Facebook is facing backlash from creators after they discovered that using its ‘Fan Subscriptions’ feature gives the social media giant blanket permission to use their content for whatever it wants — but that permission isn’t as unusual as it may seem.

Fan Subscriptions has been labeled a “Patreon killer,” but the fledgling program is more similar to YouTube’s Channel Memberships and Twitch’s channel subscriptions than it is to Patreon’s services. That’s because Facebook, YouTube, and Twitch’s subscription features all cost $4.99 per month for access to extra digital content from creators — including subscriber-only livestreams, as well as rewards like special badges and emojis. By contrast, Patreon creators can set any price point they want, and let subscribers pay per-month or per-item created, without a basis of free content. Plus, many Patreon creators offer physical rewards, like early copies of books and signed art prints.

While YouTube and Twitch’s features are widely available, Facebook’s just rolled out to a “low thousands” number of creators this week, a company spokesperson told The Verge. (Previously, it was open to just 10 creators.)

One of those creators is Matt Saincome, founder of punk newspaper The Hard Times. When he received an offer from Facebook to open up Fan Subscriptions for fans of The Hard Times’ Facebook Page, he dug into the feature’s terms of service (TOS) — and found that using the feature means creators give Facebook rights to their content.

Saincome adds that he’s wary Facebook will use these terms to exploit creators’ content for its own gains. He also points out that Facebook’s TOS “reserves the right to offer discounted and free trials for fans from time to time in our discretion,” and that creators will not receive the full $4.99 from fans who sign up during those trials.

On top of both those concerns, Saincome says creators using Fan Subscriptions currently receive 100% of the $4.99 each fan pays, but the revenue structure will shift in the future, with Facebook taking a 30% cut. (The planned structure shift is seen in a Facebook policy document obtained by TechCrunch, but that document does not mention a timeline for the change.)

And Saincome isn’t the only one with concerns.

While concerns about Facebook’s handling of users’ content and data are far from unfounded, the platform’s Fan Subscriptions’ TOS aren’t exactly outlandish. Another Twitter user notes that Patreon’s TOS contains almost exactly the same blanket permission to use creators’ content. But it isn’t just Patreon — YouTube and Twitch both have similar lines in their terms as well. Ultimately, all three platforms are granted a worldwide, non-exclusive, irrevocable, sublicenseable, and transferable license to use creators’ content once it’s uploaded to their sites.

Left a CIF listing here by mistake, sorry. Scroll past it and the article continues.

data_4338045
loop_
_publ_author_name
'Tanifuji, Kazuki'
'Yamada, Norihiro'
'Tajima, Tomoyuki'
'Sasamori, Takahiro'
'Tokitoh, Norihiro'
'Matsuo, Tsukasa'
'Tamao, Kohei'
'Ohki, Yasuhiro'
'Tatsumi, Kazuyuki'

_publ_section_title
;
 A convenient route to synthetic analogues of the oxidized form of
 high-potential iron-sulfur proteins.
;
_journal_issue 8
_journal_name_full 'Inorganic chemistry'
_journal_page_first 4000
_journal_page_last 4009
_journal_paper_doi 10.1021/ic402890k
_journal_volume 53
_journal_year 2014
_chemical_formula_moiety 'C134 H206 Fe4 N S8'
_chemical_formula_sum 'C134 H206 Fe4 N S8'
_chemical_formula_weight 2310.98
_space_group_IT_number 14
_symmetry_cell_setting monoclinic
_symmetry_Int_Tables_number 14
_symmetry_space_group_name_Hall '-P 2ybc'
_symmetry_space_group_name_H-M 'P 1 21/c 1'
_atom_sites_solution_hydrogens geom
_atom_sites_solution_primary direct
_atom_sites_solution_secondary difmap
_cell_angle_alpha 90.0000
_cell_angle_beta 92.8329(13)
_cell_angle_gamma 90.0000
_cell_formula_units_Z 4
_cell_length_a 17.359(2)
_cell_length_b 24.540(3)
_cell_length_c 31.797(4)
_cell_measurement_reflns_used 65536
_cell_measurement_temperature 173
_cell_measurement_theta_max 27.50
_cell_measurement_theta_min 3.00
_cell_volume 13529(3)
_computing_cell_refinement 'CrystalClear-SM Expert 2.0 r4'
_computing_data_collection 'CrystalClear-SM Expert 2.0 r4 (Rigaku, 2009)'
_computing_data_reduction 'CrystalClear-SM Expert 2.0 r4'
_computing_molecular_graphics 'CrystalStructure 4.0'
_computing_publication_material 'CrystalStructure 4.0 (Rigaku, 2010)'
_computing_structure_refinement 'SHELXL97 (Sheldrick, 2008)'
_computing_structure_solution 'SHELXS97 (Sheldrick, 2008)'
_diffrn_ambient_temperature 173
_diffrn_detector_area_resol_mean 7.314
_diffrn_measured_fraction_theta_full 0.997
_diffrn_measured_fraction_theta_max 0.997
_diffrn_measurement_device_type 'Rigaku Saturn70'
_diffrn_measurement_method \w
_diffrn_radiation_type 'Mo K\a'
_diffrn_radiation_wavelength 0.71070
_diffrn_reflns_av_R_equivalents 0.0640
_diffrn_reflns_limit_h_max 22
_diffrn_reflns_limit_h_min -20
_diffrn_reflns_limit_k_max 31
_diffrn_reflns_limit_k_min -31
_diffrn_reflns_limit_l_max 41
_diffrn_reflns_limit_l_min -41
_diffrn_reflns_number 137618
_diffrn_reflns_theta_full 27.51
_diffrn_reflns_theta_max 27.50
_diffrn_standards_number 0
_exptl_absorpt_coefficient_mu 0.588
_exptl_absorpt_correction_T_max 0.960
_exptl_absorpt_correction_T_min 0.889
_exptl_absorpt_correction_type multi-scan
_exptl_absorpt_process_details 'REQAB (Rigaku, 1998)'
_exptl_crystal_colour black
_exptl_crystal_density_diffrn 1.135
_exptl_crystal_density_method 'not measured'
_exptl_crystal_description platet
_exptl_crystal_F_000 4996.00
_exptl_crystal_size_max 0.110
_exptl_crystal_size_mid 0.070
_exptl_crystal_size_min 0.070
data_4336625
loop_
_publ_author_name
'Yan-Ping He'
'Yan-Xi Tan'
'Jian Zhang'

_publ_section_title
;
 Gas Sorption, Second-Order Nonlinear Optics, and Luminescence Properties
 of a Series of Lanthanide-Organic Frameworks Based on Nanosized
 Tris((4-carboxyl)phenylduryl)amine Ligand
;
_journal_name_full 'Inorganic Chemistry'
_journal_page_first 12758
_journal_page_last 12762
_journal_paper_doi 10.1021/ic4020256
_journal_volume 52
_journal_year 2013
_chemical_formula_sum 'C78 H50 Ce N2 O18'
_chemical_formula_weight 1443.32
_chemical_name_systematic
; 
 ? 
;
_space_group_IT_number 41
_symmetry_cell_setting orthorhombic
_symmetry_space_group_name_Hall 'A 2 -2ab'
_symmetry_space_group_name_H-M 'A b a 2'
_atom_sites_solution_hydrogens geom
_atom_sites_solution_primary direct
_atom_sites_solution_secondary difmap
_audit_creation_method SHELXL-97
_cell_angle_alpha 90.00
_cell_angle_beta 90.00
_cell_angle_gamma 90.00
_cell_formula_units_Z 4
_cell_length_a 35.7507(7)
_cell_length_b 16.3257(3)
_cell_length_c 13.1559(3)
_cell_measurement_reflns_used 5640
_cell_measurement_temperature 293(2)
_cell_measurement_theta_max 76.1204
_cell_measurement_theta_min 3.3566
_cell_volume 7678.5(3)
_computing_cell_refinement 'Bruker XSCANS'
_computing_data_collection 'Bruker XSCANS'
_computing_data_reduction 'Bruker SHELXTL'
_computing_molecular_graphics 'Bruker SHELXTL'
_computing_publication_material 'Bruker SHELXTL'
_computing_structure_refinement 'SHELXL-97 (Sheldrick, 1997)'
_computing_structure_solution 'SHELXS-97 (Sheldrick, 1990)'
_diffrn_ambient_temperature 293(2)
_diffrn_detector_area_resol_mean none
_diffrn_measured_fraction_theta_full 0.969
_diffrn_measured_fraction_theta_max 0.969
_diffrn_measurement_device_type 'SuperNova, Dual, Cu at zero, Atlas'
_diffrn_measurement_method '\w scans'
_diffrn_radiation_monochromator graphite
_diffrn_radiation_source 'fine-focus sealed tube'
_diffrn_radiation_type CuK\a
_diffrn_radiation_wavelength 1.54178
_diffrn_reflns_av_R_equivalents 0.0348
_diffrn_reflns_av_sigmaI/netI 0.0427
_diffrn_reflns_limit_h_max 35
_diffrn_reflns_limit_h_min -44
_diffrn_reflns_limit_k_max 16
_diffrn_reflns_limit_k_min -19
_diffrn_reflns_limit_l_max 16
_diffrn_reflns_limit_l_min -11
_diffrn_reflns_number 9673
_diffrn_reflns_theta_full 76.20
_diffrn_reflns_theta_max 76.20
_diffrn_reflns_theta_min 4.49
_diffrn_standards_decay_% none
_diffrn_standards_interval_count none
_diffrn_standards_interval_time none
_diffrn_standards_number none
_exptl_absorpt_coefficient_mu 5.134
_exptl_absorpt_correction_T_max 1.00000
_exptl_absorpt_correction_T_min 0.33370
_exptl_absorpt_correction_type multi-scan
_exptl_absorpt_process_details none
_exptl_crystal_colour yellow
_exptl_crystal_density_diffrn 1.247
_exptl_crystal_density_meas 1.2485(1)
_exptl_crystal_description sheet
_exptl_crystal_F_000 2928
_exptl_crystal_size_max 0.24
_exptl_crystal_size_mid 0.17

Here’s each platform’s TOS side by side for comparison…

Facebook: “If you are providing (or allowing us to access) any data, content, or other information in connection with your use of Fan Subscriptions (collectively, ‘Supplemental Data’), then you grant us (and our affiliates) a non-exclusive, transferable, sub-licensable, royalty-free, worldwide license to use such Supplemental Data. This license survives even if you stop using Fan Subscriptions.”

YouTube: “[B]y submitting Content to YouTube, you hereby grant YouTube a worldwide, non-exclusive, royalty-free, sublicenseable and transferable license to use, reproduce, distribute, prepare derivative works of, display, and perform the Content in connection with the Service and YouTube’s (and its successors’ and affiliates’) business, including without limitation for promoting and redistributing part or all of the Service (and derivative works thereof) in any media formats and through any media channels.”

Twitch: “Unless otherwise agreed to in a written agreement between you and Twitch that was signed by an authorized representative of Twitch, if you submit, transmit, display, perform, post or store User Content using the Twitch Services, you grant Twitch and its sublicensees, to the furthest extent and for the maximum duration permitted by applicable law (including in perpetuity if permitted under applicable law), an unrestricted, worldwide, irrevocable, fully sub-licenseable, nonexclusive, and royalty-free right to (a) use, reproduce, modify, adapt, publish, translate, create derivative works from, distribute, perform and display such User Content (including without limitation for promoting and redistributing part or all of the Twitch Services (and derivative works thereof)) in any form, format, media or media channels now known or later developed or discovered.”

Patreon: “By posting content to Patreon you grant us a royalty-free, perpetual, irrevocable, non-exclusive, sublicensable, worldwide license to use, reproduce, distribute, perform, publicly display or prepare derivative works of your content.”

Patreon is the only platform whose TOS does go on to clarify, “The purpose of this license is to allow us to operate Patreon, promote Patreon and promote your content on Patreon. We are not trying to steal your content or use it in an exploitative way.”

As for Facebook’s cut of Fan Subscriptions, that’s pretty normal, too. YouTube takes a 30% cut of Channel Memberships, and Twitch takes an even larger 50% slice from channel subscriptions — unless you’re a top-tier creator, in which case Twitch’s taking drops down to 30%. Patreon only takes 5% (plus variable payment processing fees) of creators’ pledges, but that’s because those pledges are its entire business, and it brings in hundreds of millions of dollars in subscriptions each year.

Fan Subscriptions will roll out to more creators at an unspecified future date.

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